COVENTRY.- The piano of one of the countrys best known female novelists has returned to The Herbert Art Gallery and Museum, in Jordan Well.
Mary Ann Evans, better known by her pen name George Eliot, was a leading novelist in the Victorian era, and a collection of her belongings including her piano and writing desk was donated to the City Council in 1937.
Museum bosses hope the musical piece will strike the right chord with visitors following its return to the city after an absence of more than 30 years.
The novelists piano was loaned to Nuneaton Museum and Art Gallery in 1975 but following the £20 million refurbishment and extension of The Herbert, the staff of both museums agreed that it should return to Coventry.
The piano is now on display as part of the Connected exhibition at The Herbert in Jordan Well in Coventry city centre.
George Eliot was born in 1819 in Arbury, Nuneaton before moving to Coventry when she was 21.
Aware that women writers in the 19th Century were usually seen as writers of romance, Eliot went under a male pen name in an effort to conceal her real identity and to be taken seriously.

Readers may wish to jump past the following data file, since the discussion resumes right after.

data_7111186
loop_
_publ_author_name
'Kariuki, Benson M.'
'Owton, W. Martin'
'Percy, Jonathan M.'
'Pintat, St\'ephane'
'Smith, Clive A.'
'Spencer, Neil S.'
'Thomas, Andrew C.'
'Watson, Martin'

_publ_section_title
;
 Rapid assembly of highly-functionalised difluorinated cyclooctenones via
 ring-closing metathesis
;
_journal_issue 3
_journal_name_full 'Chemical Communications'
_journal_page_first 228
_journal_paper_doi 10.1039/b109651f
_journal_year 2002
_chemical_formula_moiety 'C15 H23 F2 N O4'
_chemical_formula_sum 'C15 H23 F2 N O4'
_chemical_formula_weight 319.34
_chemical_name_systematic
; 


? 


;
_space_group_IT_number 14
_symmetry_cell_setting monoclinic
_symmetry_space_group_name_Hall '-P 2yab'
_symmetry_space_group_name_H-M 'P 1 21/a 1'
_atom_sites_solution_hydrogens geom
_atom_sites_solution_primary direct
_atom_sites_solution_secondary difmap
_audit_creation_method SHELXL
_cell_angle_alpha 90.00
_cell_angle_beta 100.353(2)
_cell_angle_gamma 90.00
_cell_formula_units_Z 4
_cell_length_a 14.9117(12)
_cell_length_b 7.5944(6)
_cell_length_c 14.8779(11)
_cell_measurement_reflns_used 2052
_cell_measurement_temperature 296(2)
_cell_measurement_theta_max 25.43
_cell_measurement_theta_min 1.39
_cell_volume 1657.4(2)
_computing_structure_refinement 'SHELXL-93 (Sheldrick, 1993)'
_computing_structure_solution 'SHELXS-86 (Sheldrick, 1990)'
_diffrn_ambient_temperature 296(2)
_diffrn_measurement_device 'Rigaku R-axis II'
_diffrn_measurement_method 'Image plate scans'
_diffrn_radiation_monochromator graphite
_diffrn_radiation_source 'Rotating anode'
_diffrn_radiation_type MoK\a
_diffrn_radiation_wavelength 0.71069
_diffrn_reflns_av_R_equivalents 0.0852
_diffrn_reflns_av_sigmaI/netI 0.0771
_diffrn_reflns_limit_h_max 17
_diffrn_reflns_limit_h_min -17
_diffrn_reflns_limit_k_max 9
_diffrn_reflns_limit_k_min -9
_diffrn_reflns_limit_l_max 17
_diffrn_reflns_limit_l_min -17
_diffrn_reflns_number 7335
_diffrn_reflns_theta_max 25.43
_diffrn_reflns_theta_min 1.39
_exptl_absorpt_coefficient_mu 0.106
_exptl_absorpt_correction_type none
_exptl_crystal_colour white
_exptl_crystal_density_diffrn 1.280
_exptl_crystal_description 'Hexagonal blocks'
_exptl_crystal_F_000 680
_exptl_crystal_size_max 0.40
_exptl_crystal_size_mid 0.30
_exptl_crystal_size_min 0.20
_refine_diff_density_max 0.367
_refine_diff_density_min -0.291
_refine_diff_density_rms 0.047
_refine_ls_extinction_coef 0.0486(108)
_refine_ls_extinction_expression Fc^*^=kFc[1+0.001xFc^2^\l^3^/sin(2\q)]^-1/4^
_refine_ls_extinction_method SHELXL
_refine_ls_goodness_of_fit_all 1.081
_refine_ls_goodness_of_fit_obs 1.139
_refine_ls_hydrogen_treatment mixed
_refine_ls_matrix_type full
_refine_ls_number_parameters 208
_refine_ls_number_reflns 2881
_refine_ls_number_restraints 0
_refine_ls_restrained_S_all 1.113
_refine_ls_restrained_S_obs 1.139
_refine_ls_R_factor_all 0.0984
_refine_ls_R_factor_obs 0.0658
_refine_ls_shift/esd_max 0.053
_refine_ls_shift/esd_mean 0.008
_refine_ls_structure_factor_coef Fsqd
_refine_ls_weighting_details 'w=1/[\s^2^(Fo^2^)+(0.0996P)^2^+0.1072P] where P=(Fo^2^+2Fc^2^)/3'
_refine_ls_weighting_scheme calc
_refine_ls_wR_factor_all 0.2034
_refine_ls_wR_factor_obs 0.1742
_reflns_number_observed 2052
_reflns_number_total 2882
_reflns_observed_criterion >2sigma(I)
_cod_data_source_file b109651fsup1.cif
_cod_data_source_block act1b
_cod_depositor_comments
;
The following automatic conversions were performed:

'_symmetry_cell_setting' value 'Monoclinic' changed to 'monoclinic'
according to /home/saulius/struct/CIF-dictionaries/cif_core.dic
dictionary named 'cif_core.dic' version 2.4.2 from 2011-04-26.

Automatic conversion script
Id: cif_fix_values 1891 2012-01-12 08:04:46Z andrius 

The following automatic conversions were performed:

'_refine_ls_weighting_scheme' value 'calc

She produced a total of seven novels including her first effort, Adam Bede, which proved to be hugely successful when it was published in 1859.
Roger Vaughan, City Arts and Heritage Officer at The Herbert Art Gallery and Museum, said: As part of the redevelopment of the Herbert we wanted to give more prominence to the George Eliot collection, especially as she had such strong links with Coventry and Nuneaton.
The piano is part of a collection of George Eliot memorabilia including her writing desk, prints and drawings, some of which are now displayed in our new History Gallery.